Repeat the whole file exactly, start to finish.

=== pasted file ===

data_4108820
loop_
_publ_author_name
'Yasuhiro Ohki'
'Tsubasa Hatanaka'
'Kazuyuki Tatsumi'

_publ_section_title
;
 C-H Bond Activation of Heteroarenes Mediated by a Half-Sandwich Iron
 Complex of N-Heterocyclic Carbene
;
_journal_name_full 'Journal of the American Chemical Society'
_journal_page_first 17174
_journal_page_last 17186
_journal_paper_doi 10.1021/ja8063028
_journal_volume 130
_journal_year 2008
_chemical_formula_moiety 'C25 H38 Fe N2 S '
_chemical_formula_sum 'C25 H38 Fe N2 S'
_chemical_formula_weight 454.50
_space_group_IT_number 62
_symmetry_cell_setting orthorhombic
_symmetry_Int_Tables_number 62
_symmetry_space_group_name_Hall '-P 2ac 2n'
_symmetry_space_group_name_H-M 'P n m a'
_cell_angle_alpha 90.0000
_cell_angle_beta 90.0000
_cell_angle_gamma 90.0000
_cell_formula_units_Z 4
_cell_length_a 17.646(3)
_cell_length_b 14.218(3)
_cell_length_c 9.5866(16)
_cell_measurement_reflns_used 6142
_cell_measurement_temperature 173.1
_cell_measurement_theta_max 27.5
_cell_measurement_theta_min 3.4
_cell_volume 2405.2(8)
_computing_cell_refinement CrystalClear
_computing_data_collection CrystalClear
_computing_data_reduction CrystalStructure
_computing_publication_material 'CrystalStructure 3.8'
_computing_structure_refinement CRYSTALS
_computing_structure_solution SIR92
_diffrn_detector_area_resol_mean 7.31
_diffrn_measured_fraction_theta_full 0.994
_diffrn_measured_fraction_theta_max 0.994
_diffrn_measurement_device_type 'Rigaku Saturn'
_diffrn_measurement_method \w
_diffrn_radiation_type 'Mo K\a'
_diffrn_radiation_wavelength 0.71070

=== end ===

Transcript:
data_4108820
loop_
_publ_author_name
'Yasuhiro Ohki'
'Tsubasa Hatanaka'
'Kazuyuki Tatsumi'

_publ_section_title
;
 C-H Bond Activation of Heteroarenes Mediated by a Half-Sandwich Iron
 Complex of N-Heterocyclic Carbene
;
_journal_name_full 'Journal of the American Chemical Society'
_journal_page_first 17174
_journal_page_last 17186
_journal_paper_doi 10.1021/ja8063028
_journal_volume 130
_journal_year 2008
_chemical_formula_moiety 'C25 H38 Fe N2 S '
_chemical_formula_sum 'C25 H38 Fe N2 S'
_chemical_formula_weight 454.50
_space_group_IT_number 62
_symmetry_cell_setting orthorhombic
_symmetry_Int_Tables_number 62
_symmetry_space_group_name_Hall '-P 2ac 2n'
_symmetry_space_group_name_H-M 'P n m a'
_cell_angle_alpha 90.0000
_cell_angle_beta 90.0000
_cell_angle_gamma 90.0000
_cell_formula_units_Z 4
_cell_length_a 17.646(3)
_cell_length_b 14.218(3)
_cell_length_c 9.5866(16)
_cell_measurement_reflns_used 6142
_cell_measurement_temperature 173.1
_cell_measurement_theta_max 27.5
_cell_measurement_theta_min 3.4
_cell_volume 2405.2(8)
_computing_cell_refinement CrystalClear
_computing_data_collection CrystalClear
_computing_data_reduction CrystalStructure
_computing_publication_material 'CrystalStructure 3.8'
_computing_structure_refinement CRYSTALS
_computing_structure_solution SIR92
_diffrn_detector_area_resol_mean 7.31
_diffrn_measured_fraction_theta_full 0.994
_diffrn_measured_fraction_theta_max 0.994
_diffrn_measurement_device_type 'Rigaku Saturn'
_diffrn_measurement_method \w
_diffrn_radiation_type 'Mo K\a'
_diffrn_radiation_wavelength 0.71070